By Harshal Bhalerao
Dashboards can be used to provide valuable insight into your data. Salesforce Wave has revolutionized the way business users can drill down and visualize their data to make better business decisions. Wave dashboards and analytics in general have been extensively discussed in previous blogs on this forum. What makes Wave even more useful to a business is its ability to deliver visualizations on a variety of mobile devices.
With the Salesforce Analytics Mobile App, users can instantly slice and dice data on a number of devices no matter where they are working. This blog will focus mainly on how web dashboards can be enabled on a mobile platform.
We follow 3 simple mantras for Dashboard design:
- When in doubt, use fewer lenses. This makes dashboard easier to digest, fewer clicks, performance is faster.
- Grid based design, always.
- Use a defined color palette.
Information should be easily digestible with not much effort or help guide. In the example below, laying out the filters on the left, sections with clear titles and associated table view provides the user with all required information without too much interaction.
iPad view Portrait
iPad view Landscape
A Wave dashboard typically consists of text descriptions, data filters, selection toggle buttons and visualization charts. While designing web dashboards, users can move all these components around before settling for the dashboard design they like. The JSON will populate itself with all these components. When designing for the mobile layout, however, it is imperative that the developer maintains the hierarchy in which he wants the components to appear. The mobile enablement is done by adding a “Layouts” component to the JSON. This layout should then be populated with information about the kind of device used, its screen orientation, followed by the dashboard components to be included. Colspan is your friend, use it effectively.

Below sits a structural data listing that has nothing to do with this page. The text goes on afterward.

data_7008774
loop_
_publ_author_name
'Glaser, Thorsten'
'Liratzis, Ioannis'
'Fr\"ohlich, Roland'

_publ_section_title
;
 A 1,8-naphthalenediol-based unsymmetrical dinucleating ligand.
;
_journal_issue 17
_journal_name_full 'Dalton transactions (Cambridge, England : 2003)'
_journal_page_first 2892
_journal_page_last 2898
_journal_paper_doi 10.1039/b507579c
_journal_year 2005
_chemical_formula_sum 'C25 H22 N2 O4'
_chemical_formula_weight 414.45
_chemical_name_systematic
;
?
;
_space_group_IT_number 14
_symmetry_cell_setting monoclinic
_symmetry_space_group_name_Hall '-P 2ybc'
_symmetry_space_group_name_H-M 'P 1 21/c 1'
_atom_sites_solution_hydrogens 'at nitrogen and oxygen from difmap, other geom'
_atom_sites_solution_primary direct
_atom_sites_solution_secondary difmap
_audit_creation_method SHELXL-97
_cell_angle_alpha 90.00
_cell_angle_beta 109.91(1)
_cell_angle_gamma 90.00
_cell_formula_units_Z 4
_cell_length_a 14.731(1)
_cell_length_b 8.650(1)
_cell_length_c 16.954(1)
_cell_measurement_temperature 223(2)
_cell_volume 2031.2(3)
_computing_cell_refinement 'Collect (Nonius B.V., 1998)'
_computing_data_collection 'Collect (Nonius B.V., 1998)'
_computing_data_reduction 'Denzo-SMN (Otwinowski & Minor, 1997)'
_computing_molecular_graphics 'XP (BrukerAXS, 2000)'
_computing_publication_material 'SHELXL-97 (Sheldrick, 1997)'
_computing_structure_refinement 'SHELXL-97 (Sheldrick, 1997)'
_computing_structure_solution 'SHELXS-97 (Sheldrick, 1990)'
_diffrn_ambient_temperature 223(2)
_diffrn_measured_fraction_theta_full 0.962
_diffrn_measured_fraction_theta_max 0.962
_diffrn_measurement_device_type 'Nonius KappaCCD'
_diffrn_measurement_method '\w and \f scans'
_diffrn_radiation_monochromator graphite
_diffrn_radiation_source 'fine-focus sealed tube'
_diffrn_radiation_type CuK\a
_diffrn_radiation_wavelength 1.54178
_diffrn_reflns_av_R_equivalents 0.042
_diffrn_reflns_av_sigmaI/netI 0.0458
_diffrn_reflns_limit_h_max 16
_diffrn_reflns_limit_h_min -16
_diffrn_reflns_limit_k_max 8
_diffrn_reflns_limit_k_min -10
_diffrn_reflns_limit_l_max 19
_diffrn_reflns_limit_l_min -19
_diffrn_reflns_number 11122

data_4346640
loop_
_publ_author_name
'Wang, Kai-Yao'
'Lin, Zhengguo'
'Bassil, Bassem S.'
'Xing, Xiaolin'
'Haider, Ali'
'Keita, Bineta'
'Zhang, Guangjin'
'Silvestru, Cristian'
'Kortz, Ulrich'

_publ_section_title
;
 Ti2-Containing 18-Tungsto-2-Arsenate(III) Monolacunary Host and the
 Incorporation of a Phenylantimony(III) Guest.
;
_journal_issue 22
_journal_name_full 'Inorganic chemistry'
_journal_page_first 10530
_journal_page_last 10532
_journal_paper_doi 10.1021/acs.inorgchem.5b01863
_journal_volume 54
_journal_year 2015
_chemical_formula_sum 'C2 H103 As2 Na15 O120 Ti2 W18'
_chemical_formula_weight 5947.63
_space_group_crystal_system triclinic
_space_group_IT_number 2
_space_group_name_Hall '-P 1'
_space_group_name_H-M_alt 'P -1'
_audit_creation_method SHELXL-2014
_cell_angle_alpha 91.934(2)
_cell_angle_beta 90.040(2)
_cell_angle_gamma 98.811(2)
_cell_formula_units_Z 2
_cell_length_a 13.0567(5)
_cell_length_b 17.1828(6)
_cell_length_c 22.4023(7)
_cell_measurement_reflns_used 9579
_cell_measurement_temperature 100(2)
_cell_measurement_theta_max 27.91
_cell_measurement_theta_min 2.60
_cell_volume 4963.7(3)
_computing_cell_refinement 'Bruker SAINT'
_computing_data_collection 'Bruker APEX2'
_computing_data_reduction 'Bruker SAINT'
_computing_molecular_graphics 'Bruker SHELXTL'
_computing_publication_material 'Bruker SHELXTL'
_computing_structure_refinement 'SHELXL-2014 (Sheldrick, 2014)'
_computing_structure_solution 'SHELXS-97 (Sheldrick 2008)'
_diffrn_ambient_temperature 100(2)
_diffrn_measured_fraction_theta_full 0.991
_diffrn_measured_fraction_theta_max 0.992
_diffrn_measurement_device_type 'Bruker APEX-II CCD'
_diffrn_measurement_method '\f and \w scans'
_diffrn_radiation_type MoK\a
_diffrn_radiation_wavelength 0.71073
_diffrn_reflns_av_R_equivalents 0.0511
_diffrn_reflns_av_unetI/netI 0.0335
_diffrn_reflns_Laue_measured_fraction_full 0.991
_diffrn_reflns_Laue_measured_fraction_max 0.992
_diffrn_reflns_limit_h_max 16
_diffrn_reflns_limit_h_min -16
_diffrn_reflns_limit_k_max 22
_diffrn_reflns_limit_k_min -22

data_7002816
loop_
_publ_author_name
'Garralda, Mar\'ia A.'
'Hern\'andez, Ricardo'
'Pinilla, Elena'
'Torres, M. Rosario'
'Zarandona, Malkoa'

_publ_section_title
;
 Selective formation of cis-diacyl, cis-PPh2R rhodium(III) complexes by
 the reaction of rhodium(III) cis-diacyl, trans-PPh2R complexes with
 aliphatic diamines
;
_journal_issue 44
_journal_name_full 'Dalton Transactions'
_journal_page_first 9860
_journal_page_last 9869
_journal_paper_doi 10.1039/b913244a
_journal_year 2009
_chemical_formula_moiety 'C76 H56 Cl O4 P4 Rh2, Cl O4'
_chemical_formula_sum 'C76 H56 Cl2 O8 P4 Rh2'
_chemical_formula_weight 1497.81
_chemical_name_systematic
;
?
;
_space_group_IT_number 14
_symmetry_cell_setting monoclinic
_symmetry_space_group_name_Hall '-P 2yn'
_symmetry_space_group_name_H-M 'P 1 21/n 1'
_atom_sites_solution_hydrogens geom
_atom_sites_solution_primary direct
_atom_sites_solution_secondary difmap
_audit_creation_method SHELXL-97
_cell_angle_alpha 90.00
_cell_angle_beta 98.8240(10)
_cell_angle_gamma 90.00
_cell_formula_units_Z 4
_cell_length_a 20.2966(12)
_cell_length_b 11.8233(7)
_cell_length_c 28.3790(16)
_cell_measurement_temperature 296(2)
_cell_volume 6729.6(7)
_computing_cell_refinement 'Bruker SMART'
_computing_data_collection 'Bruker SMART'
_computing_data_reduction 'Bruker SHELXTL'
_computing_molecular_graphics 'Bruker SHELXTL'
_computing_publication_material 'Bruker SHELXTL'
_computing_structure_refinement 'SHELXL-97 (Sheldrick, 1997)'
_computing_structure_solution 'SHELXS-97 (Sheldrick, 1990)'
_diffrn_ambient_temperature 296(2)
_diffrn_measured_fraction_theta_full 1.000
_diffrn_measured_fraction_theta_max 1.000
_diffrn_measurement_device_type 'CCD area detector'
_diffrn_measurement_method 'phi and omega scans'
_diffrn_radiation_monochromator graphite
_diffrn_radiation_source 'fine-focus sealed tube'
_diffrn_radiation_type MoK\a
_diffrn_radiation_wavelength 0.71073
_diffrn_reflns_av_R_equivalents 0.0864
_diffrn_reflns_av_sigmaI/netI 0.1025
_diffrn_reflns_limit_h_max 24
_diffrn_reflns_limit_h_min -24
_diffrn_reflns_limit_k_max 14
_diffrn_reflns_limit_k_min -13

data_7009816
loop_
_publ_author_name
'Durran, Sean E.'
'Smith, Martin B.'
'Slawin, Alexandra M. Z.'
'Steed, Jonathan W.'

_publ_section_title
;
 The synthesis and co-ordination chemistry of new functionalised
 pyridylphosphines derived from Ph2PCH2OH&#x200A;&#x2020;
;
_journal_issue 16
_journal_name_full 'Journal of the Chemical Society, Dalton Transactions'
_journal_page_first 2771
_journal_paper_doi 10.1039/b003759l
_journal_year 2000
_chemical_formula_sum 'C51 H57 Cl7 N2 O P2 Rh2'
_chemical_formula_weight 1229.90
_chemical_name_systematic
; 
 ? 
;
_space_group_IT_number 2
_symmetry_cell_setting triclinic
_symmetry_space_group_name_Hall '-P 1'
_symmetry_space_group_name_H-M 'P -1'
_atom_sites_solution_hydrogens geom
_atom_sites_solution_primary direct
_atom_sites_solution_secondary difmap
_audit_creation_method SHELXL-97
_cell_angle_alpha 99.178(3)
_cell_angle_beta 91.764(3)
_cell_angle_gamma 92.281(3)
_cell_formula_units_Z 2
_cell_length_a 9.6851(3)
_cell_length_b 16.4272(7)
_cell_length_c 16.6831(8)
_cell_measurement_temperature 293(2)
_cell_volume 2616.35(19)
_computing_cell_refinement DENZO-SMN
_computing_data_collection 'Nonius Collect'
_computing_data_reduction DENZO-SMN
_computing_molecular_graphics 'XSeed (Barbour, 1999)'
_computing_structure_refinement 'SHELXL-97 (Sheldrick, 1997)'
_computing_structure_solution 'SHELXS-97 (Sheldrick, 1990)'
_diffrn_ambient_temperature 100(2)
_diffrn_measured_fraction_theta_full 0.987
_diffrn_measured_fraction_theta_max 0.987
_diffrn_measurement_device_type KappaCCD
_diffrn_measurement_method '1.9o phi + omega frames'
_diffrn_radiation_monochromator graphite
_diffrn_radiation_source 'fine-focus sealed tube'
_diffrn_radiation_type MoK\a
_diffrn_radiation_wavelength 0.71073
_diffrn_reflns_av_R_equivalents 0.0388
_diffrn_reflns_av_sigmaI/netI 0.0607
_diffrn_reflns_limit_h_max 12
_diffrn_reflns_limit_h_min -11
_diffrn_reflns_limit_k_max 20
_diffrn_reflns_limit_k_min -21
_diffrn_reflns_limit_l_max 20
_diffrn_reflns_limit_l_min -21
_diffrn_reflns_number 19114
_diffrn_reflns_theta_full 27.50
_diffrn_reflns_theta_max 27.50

Next up is the need to align these components to better suit the mobile display. Components defined in double quotes and separated by a vertical bar ‘|’ are displayed in a single row. In this manner the developer can define the number of rows he wants in the mobile display. Each of these rows have equal column spans and it is up to the developer to distribute the column span between each component in a row. Similarly the text alignment and the font size can be defined. Filters and text take comparatively smaller space than a chart. Hence, we can have multiple filters aligned in a row followed by its corresponding chart which can take up the entire column span of a row. It is worth noting that the column span can be attributed an even number value, which in turn must be distributed among the components. This value must remain consistent for the entire mobile page.
There are a variety of other conditions that one can add to modify the layout. Developers can define the vertical and horizontal padding of a component. This is typically used while including text boxes or buttons. A row span or zindex can also be defined in case the user wants a component to take up more vertical space than its partners in a particular row. A few other conditions like adding Row height can be used to increase the visual attractiveness of the dashboard.
springML design team is happy to review the best practices and provide guidance on dashboard design. Please stop our booth in Analytics zone at Dreamforce!
Special shoutout to our friend Suyog Deshpande (Experience Architect @ Salesforce) for all his design guidance.